I've seen one family walk through the fullness of "it was the worst of times and it was the best of times."

During my first year of seminary, in mid-January, I got the call from my best friend, Kristina-- the kind of call that you never want to receive. "Daddy's been in accident. He didn't make it."

Kristina's father wasn't just any person in my life-- he was a dear friend, a kind man who welcomed me warmly into his family gatherings, vacations and always ready with a good prank or joke.

He never took life too seriously and was the type of father you knew would one day turn into a wonderful grandfather when his three kids got around to having their own.

But on that cold January night he was gone. And, we were all in shock. It just wasn't right. He should have lived to see so much more.

After hearing the news, I caught the first plane out-of-town to be with my friend and her family.

For several days. Kristina's parents' house was now full of loved ones, flowers galore and food enough to feed a southern army.

When it came time to sleep the night before the funeral, I asked where I should go. Kristina had joined her mom in the king sized bed in her room, now cold with grief and loss.

Her mom said quickly:"You can sleep in the room with us, Elizabeth." And so I made a pallet on the floor next to these two grieving ones. I was glad to be close.

The next morning, Kristina, her mom and I got ready together in the adjoining bathroom for the funeral.

Kristina's mom had always called me "just another family member" so she said numerous times in between tears, "I'm so glad you are here."

I sat with the family at the memorial service.

We cried together rivers of tears.

When all was said and done, I slept (or pretended to sleep) on the floor next to them the following evening.

The three of us talked and talked and then sat in silence together for hours. We couldn't believe he was really gone.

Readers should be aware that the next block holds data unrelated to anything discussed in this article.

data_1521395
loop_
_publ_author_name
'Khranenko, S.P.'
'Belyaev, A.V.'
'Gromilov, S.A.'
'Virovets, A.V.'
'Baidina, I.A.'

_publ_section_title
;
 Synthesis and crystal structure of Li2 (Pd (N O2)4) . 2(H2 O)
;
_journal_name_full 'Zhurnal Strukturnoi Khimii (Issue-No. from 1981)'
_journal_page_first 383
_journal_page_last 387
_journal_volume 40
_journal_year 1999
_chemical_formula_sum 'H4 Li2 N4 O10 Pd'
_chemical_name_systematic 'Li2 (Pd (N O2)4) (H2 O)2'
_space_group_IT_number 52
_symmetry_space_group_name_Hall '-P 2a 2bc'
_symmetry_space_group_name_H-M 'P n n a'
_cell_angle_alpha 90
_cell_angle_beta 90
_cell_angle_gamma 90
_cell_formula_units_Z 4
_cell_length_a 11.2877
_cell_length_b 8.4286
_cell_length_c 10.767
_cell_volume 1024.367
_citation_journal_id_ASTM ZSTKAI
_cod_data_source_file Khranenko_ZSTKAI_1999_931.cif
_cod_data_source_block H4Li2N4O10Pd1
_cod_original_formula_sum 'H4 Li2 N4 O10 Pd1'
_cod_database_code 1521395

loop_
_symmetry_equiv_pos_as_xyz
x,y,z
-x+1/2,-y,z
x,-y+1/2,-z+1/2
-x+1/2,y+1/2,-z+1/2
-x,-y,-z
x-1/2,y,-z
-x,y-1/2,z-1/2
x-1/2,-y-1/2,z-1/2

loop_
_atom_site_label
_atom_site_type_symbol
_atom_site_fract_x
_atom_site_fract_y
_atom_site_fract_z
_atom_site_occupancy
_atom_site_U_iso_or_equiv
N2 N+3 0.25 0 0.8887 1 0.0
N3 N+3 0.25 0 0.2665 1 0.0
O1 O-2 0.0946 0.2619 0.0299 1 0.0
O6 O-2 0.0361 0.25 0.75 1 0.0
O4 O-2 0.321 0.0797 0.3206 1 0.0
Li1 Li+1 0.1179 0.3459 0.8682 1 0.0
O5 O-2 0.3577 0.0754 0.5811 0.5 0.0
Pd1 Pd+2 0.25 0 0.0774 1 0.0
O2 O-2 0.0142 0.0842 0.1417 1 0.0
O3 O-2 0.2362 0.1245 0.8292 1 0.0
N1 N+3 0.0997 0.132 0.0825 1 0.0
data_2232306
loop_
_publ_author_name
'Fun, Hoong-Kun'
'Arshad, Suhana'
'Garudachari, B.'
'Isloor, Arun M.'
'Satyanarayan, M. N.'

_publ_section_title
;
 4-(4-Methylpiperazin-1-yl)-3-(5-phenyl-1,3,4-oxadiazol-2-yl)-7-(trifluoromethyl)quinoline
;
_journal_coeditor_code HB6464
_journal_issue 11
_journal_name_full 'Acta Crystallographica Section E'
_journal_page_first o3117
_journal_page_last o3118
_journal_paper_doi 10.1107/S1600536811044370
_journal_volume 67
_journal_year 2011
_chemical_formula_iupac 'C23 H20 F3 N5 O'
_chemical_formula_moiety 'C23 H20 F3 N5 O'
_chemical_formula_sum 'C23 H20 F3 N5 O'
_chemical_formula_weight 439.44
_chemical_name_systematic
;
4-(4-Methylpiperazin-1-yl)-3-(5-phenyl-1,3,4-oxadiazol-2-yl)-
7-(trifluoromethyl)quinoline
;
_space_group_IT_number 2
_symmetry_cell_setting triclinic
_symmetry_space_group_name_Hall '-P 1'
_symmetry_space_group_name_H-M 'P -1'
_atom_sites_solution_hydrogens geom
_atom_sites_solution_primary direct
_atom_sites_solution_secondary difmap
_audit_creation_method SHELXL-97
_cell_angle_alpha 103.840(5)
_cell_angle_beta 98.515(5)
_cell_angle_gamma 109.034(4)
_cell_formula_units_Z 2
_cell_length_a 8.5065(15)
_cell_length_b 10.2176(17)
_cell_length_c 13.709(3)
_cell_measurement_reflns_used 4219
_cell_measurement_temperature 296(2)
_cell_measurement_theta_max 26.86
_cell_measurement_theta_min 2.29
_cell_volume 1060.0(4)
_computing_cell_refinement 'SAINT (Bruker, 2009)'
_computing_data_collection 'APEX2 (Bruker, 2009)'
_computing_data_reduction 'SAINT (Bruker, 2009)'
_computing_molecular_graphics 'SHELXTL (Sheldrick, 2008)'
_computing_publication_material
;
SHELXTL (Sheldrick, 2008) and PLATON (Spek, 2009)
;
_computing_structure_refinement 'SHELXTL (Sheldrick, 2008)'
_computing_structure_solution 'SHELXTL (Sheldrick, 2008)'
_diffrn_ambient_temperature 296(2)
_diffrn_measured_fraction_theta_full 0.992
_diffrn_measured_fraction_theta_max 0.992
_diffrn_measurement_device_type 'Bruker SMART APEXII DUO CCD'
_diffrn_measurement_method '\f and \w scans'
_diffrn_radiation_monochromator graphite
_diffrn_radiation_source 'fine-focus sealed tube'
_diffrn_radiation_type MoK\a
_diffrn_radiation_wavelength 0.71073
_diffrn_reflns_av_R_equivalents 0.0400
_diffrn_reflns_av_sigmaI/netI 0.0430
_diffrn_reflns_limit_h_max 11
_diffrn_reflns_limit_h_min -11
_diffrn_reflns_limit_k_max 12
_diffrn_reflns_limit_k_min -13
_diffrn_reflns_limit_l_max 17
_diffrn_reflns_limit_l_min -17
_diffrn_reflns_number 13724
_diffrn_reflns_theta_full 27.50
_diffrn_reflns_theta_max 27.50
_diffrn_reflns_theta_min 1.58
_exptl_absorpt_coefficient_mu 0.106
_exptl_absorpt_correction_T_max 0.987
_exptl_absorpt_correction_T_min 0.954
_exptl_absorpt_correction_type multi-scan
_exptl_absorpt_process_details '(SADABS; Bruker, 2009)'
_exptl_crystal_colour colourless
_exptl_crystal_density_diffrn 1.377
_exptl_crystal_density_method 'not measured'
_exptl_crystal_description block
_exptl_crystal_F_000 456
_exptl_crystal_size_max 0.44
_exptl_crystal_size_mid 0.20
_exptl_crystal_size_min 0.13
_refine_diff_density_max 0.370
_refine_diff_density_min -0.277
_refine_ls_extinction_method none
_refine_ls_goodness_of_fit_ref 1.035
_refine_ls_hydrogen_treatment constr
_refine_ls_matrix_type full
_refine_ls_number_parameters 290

The three of us were together in grief that day. I will always remember.

Then, several years later, the three of us gathered in a bedroom once again.

This time, nearly 8 years later, we sat around in a bedroom for a completely different reason, though.

A day of joy came.

Kristina's mom was getting married again. She was the matron of honor and I was the minister.

And a new man was in the room with us-- a man who would be her new husband, a kind and gentle and loving man, a wonderful addition to this already wonderful family.

As I watched Kristina help put on her mom's white dress and make sure her hair was perfectly aligned and her necklace was on straight, I couldn't help but have my mind go back to that moment when the three of us were in a bedroom together many years ago.

For years ago we'd wondered: "Will life ever get better again?"

But yet on this day, I saw this mom say with her bright smile:

"Yes, it can. It really can. Life can be beautiful if you give it time." Happiness can come, she declared to the world if you hang on to hope!

I am so glad that my circle of family has been cast wide and that I could experience both the sorrow and of joy of these moments with these dear ones.

And what a testimony this weekend was for me-- when life is rocky, just hang on.

For just as bad times seek to destroy us, the good comes too! I'm glad I'm around to see what comes next-- both the sorrow and the joy that will be.